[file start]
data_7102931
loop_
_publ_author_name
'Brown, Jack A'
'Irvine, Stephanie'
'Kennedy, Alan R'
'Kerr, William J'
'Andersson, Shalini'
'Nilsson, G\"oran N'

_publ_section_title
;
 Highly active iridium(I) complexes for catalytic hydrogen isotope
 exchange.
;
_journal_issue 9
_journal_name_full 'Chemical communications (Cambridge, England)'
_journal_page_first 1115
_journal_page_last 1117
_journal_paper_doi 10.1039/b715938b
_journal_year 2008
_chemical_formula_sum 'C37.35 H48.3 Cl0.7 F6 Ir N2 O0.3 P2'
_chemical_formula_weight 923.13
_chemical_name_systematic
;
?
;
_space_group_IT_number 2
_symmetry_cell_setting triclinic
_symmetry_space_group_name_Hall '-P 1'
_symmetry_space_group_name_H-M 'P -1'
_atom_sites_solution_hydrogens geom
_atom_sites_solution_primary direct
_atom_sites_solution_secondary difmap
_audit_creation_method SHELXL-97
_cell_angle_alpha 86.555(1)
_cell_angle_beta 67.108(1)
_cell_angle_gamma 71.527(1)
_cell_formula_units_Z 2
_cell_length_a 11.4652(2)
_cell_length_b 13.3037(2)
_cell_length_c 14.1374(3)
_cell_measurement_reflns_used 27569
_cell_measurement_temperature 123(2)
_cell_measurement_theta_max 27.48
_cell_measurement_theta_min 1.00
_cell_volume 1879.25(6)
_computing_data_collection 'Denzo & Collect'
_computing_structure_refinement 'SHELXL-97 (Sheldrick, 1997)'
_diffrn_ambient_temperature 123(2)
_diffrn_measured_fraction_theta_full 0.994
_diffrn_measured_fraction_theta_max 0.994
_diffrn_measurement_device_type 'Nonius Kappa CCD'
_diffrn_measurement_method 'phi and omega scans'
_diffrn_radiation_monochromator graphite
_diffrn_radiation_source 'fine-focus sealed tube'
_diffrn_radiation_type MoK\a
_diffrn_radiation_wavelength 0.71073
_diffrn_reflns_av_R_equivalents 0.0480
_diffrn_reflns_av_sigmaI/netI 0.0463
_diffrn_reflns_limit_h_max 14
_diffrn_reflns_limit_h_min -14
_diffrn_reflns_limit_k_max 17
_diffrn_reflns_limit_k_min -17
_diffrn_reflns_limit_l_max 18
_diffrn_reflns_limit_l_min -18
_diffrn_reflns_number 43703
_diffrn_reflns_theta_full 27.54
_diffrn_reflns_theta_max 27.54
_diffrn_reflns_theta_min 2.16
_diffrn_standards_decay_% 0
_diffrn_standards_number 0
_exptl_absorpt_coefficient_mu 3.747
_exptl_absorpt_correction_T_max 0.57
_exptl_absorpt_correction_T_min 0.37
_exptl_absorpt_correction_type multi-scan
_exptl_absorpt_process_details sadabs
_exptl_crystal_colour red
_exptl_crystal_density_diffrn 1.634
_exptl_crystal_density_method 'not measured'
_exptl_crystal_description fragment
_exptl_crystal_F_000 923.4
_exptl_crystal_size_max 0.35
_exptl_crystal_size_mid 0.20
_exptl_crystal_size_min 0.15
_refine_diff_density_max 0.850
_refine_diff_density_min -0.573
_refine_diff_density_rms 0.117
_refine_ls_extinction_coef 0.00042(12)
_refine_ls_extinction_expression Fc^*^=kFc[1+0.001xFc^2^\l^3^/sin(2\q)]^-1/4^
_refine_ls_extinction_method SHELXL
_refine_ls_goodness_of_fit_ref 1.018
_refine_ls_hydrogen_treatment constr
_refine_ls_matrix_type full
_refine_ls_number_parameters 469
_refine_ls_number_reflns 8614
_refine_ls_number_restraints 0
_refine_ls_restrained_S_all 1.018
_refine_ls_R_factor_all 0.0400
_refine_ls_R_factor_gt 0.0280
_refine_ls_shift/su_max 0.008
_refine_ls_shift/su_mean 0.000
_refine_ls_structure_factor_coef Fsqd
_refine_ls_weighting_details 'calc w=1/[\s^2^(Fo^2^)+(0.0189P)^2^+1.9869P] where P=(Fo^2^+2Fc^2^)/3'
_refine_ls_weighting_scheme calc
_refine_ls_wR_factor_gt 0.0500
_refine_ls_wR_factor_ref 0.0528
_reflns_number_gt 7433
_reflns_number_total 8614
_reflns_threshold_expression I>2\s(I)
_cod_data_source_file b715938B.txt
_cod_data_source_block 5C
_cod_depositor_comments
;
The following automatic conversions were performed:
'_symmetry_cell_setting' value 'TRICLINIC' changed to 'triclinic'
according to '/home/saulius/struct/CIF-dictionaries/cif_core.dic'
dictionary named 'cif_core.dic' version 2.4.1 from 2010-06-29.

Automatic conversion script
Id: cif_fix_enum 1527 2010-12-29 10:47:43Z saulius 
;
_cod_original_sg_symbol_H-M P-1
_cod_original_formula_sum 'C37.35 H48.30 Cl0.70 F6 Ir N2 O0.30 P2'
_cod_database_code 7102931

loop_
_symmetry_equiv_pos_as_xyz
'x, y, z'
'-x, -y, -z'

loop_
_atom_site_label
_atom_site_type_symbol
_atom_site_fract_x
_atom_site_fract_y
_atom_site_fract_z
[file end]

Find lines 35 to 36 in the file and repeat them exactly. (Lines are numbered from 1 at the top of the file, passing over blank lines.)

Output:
_cell_angle_alpha 86.555(1)
_cell_angle_beta 67.108(1)